Archives for posts with tag: Capita

A Handsworth resident responds: service birmingham

David Bailey’s reference to Capita is spot on. We’re experiencing problems at the moment just getting a simple link to an online ticket facility for a city event! It is little short of outrageous that we are paying more than 100% over the original budget which, as David Bailey rightly says, was too high in the first place.

Council newspaper

Back in the mid 1980s I was involved in producing a new publication for the council for distribution across what was then 12 constituency areas in 12 editions. The timescale was so short the council’s own agencies refused to touch it. A team of LOCAL writers, photographers, designers, printers AND distributors was put together and completed the job with a higher than 97% audited city wide distribution.

Shortly afterwards the council launched its own tabloid paper. This successful team’s bid was turned down in favour of Capita Penn who proceeded to create an expensive shambles. Their audited distribution barely hit 70% and eventually the contract was taken in-house and transferred to the Post and Mail (Ed: this might refer to its free e-newsletters, launched in 2008, which had daily news bulletins, weekly sector-specific updates including finance, law, technology & innovation and commercial property.)

City website

People may remember that a couple of years back a group of students produced a more effective web site than the city’s own (massively expensive) version – all for free! That lesson simply has not been learnt. We have competent local companies capable of doing a better job than Capita at a fraction of the cost. (Ed: perhaps referring to the Young People’s Focus Group’s “experiment in an alternative way to design and build a city council website for Birmingham. Development has now moved to DIY Council”.)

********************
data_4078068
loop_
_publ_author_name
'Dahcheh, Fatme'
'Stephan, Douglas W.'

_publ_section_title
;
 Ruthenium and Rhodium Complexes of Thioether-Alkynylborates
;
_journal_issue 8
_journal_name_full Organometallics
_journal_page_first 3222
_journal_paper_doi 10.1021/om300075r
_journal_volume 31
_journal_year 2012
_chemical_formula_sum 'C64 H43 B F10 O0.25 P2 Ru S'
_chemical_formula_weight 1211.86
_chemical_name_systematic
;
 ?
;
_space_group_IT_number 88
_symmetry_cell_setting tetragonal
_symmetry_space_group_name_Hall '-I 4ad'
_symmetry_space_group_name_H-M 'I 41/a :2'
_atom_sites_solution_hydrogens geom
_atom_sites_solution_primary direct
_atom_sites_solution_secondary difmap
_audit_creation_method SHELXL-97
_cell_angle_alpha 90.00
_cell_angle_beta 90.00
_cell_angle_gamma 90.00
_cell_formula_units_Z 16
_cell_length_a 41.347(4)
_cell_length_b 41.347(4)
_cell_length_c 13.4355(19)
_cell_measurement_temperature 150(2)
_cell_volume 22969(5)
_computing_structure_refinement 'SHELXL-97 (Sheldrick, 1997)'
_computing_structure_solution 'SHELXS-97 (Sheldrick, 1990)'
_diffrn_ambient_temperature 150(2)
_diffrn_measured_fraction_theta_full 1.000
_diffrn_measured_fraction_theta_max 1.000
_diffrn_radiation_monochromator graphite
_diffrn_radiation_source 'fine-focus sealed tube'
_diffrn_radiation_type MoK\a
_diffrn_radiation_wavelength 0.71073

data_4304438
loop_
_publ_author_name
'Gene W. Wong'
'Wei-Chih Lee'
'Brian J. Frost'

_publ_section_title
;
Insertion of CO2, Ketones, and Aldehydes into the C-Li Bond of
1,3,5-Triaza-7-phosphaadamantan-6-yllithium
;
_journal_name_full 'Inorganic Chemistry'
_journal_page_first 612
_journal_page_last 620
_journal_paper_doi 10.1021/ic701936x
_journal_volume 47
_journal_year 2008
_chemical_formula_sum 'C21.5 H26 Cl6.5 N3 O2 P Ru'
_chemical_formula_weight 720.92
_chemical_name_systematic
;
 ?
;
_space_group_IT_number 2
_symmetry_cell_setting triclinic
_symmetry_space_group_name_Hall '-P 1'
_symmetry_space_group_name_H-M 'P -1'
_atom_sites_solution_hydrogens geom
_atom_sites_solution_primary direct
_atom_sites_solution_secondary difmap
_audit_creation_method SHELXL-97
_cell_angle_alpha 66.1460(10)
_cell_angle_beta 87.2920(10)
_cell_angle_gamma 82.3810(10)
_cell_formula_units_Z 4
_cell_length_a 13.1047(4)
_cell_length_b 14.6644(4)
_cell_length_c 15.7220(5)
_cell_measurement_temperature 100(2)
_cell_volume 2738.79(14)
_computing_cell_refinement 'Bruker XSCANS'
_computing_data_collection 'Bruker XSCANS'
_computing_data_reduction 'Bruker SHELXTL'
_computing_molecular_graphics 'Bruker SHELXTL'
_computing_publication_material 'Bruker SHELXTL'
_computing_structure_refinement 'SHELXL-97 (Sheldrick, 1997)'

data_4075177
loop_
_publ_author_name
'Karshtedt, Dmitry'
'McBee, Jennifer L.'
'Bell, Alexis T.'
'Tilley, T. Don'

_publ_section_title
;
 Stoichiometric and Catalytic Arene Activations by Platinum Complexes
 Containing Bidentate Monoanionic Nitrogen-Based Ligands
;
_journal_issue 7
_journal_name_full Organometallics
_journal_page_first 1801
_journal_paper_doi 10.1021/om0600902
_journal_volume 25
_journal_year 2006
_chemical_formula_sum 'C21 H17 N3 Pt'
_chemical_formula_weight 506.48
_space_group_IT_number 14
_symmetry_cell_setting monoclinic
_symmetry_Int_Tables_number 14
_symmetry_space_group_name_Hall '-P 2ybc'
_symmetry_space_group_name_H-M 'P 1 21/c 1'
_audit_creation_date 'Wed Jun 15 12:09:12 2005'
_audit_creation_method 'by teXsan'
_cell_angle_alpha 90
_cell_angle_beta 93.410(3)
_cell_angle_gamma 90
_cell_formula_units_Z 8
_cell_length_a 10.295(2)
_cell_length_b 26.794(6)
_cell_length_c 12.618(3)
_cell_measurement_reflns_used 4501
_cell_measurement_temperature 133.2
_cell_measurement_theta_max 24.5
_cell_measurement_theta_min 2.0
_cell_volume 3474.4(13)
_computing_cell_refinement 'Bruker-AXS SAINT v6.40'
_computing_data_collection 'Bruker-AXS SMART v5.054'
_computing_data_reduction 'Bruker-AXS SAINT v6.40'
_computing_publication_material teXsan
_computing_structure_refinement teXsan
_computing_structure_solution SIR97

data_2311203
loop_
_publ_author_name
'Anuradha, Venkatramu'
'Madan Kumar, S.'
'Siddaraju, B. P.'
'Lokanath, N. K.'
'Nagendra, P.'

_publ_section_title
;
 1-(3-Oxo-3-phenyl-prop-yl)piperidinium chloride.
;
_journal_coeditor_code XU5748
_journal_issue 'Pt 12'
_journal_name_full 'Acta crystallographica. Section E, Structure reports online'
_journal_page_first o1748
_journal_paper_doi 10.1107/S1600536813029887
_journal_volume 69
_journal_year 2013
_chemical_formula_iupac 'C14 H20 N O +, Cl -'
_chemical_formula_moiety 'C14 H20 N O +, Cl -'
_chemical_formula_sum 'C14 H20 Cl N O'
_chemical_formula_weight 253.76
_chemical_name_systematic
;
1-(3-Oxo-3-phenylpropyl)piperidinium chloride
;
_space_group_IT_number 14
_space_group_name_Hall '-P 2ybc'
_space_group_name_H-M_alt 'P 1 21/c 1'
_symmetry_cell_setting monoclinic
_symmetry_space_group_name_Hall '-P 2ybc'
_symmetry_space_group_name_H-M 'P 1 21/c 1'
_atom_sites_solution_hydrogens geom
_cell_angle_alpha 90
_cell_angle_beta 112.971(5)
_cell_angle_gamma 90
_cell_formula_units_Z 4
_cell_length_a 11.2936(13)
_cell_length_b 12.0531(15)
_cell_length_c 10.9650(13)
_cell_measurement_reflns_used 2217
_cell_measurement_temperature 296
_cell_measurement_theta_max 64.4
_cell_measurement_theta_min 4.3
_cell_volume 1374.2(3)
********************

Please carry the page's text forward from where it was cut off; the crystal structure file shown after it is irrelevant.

Both central and local government make the same mistakes repeatedly, favouring large companies rather than efficient local ones. A similar tale can be told in regard to computer systems in schools. The majority of authorities have ‘played safe’ by going for a well known but costly large company known for its lack of innovation and creativity. The result is that many school IT systems (and also some in FE colleges) have lagged behind the technological advances with which many small companies are very familiar.